The National Health Insurance Scheme (NHIS) Capitation system, could bring Ghana to the threshold of the doctor-house-call service, practiced in advanced countries.
Mr George Tasiame, Public Relations Officer of the NHIS Ho Municipal Scheme, gave the indication in an interview with the GNA, Monday, as staff in working teams, pitched camps at vantage points in Ho, for the biometric registration and renewal of clients’ cards.
He said the listing of clients at specific health facilities, is tantamount to having specialised care, as health professionals at a preferred facility, having seen a client a number of times, could offer better and quicker diagnoses.
Mr Tasiame said families lodging in one facility, would make disease tracking, drug prescription and health education much easier.
Capitation in health insurance is logging clients with a preferred health facility for a stated period of time for primary healthcare with referrals to specialist and tertiary facilities if the need arose.
Mr Tasiame said the Capitation is also bound to build competition among the facilities to raise quality of health delivery in the country.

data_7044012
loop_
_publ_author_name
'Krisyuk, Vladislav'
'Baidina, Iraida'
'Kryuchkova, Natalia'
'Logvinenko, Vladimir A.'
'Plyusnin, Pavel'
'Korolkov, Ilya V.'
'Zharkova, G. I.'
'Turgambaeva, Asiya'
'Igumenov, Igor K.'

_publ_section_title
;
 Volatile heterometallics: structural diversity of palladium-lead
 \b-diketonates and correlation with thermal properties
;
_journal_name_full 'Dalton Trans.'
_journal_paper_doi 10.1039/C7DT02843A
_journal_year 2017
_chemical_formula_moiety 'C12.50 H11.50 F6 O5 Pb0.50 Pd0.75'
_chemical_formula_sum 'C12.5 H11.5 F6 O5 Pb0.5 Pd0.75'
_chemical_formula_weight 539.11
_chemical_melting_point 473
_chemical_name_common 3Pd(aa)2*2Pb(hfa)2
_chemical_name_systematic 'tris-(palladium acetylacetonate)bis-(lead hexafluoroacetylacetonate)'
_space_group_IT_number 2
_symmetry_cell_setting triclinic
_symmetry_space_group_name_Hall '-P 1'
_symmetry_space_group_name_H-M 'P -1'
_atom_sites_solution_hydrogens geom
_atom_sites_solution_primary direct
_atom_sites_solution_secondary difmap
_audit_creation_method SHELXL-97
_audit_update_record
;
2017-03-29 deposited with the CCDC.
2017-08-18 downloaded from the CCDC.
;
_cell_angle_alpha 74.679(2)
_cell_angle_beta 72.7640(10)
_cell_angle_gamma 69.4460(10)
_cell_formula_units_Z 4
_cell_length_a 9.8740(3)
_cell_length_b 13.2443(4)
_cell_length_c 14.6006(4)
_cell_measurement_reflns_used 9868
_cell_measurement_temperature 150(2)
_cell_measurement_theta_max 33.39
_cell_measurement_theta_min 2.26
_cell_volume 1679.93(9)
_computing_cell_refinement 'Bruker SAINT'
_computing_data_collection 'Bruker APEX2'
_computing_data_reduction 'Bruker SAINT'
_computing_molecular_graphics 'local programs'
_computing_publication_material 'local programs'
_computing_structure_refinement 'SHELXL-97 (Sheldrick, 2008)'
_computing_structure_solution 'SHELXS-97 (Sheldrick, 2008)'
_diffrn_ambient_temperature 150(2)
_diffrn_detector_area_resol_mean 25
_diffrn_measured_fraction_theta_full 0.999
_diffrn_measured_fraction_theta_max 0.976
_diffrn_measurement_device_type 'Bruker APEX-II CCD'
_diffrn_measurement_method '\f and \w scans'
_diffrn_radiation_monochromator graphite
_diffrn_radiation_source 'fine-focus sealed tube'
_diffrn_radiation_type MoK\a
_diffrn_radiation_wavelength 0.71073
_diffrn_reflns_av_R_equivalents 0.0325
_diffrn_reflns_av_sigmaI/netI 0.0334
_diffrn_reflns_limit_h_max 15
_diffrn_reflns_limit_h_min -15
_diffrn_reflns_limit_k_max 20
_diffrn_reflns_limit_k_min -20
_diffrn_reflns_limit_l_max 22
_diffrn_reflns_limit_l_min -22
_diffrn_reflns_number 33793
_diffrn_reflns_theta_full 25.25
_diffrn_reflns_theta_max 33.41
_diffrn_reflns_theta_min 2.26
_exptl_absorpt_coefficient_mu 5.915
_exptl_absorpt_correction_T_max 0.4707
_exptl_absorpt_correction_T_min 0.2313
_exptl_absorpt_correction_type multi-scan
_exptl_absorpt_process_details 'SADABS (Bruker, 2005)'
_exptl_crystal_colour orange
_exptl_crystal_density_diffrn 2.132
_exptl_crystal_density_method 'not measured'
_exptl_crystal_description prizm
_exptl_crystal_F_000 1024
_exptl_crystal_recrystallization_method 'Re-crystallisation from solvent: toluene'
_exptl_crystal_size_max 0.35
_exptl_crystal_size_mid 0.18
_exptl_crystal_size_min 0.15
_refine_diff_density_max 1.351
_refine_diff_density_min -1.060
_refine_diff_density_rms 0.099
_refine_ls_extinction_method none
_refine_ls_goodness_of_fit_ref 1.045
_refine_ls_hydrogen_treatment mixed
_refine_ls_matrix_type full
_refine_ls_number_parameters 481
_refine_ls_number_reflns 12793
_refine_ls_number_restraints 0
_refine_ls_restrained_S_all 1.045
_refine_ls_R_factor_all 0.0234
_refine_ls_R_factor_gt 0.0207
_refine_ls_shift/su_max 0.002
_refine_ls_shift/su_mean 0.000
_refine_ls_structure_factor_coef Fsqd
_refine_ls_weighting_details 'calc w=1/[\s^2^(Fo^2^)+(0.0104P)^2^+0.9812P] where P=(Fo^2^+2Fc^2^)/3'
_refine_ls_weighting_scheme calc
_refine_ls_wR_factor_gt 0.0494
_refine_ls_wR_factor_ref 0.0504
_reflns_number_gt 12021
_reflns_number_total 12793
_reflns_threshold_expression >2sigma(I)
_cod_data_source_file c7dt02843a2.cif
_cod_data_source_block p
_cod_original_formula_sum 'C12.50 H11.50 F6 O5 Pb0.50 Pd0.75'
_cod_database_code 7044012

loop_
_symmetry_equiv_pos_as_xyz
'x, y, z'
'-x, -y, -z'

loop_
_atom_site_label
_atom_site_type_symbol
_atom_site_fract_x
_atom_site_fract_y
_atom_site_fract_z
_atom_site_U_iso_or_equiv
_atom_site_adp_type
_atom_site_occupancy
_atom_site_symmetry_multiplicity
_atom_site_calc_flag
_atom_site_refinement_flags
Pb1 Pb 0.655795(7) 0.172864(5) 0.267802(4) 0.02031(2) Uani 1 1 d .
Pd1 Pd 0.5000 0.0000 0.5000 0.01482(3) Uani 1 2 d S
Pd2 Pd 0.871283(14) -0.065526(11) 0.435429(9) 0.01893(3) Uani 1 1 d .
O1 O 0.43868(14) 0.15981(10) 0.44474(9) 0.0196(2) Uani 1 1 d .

“They, (facilities), will treat clients well to retain them…will not return half cured or uncured, to spend cash allotted the facilities in their names.
“Obviously a facility must also be client friendly, with a good quality assurance system, to hold on to clients,” he stated.
Mr Tasiame said Capitation has come to stop client “health shopping”- moving from facility to facility.
In the past months staff of the Ho Municipal Health Insurance Scheme has been working longer hours, 0600 hours to 2030 hours and beyond to handle the flood of clients visiting to register for biometric cards.
In the coming week they would be at the premises of the Volta Star radio station, the Paramount Chief’s palace and two other central locations in the municipality.
Mr Tasiame put numbers registered daily at 800 or more over, while a Rapid Response Team is on hand, to move to areas with high numbers of prospective clients.
He said the high numbers turning to get biometric cards could not be for cosmetic reasons and that despite statements bandied about disparaging the NHIS, members remain best insured against sickness.
Mr Tasiame said there are around 150, 000 active members of the scheme in Ho.
He said Scheme Managers keep “esprit-de-corps” among the relatively youthful staff, many of them national service persons and students on attachment, by offering them various packages.
Mr Tasiame said training for them, especially about comportment and client services normally begins on day one of work. GNA